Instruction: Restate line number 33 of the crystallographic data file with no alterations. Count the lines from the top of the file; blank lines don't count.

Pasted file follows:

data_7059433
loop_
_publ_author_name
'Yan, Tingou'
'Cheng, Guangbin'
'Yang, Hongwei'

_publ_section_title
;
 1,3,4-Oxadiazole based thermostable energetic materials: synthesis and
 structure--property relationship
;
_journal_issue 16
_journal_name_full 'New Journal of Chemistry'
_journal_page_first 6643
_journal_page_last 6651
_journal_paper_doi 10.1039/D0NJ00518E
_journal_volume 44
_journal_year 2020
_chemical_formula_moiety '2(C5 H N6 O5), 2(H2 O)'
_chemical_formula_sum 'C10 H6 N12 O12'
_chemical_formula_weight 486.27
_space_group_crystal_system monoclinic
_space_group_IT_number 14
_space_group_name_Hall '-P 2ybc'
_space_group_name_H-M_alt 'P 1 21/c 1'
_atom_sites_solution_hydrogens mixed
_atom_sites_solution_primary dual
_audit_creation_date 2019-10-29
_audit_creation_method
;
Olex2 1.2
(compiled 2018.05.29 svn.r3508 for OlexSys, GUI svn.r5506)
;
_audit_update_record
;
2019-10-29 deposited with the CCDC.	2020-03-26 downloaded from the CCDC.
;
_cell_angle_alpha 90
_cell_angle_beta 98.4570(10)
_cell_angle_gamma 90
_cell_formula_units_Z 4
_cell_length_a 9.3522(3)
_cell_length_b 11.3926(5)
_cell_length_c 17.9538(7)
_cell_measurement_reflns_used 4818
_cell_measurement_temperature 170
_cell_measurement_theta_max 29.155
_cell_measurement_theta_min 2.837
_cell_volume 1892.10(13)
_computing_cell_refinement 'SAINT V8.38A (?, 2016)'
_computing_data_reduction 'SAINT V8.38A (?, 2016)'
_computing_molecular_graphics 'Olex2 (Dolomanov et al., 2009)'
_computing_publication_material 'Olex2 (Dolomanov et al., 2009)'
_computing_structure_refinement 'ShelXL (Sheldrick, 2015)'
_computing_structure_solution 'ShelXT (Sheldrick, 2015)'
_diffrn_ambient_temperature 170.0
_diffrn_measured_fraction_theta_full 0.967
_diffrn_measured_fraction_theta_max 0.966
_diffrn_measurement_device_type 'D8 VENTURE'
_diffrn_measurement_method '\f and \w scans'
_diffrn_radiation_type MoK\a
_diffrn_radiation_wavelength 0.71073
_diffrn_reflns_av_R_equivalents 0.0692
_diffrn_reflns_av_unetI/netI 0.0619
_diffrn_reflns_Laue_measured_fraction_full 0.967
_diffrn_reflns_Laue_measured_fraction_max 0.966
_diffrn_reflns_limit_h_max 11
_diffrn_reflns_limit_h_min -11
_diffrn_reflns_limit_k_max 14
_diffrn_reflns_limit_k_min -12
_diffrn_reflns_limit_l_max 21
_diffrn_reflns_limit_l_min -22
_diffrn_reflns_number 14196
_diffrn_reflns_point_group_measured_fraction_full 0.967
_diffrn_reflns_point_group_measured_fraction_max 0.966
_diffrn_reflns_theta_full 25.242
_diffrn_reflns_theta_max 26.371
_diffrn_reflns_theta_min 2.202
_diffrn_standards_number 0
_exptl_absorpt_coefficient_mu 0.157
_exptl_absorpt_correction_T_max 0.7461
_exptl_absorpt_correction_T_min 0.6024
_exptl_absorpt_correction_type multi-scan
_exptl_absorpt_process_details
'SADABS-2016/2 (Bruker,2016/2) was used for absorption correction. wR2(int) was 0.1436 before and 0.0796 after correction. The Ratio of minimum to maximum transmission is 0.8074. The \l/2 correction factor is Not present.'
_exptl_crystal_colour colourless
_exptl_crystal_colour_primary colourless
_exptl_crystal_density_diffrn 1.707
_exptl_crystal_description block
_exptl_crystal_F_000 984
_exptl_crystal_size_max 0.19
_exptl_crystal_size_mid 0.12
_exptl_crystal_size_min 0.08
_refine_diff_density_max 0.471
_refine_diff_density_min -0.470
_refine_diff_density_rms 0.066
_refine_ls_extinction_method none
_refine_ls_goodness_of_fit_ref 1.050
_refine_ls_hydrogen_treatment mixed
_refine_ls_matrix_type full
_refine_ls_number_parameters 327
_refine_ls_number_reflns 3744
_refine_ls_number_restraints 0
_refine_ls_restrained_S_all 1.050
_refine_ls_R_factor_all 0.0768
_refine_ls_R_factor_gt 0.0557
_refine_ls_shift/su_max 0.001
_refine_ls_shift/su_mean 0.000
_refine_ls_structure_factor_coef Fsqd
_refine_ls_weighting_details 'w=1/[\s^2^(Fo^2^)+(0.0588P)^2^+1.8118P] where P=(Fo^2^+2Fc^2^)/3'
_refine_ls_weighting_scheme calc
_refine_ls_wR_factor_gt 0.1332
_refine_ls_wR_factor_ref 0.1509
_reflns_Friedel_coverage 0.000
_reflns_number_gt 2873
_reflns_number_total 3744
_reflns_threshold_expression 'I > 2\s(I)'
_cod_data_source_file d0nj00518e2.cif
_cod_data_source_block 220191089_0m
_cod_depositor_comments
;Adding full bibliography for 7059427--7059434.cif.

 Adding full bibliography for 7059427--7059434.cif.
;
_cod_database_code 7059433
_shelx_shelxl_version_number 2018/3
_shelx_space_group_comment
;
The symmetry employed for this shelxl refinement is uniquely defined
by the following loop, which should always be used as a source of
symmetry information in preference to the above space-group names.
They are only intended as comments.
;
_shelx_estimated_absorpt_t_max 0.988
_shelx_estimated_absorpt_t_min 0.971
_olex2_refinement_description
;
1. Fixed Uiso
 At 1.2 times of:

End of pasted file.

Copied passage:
;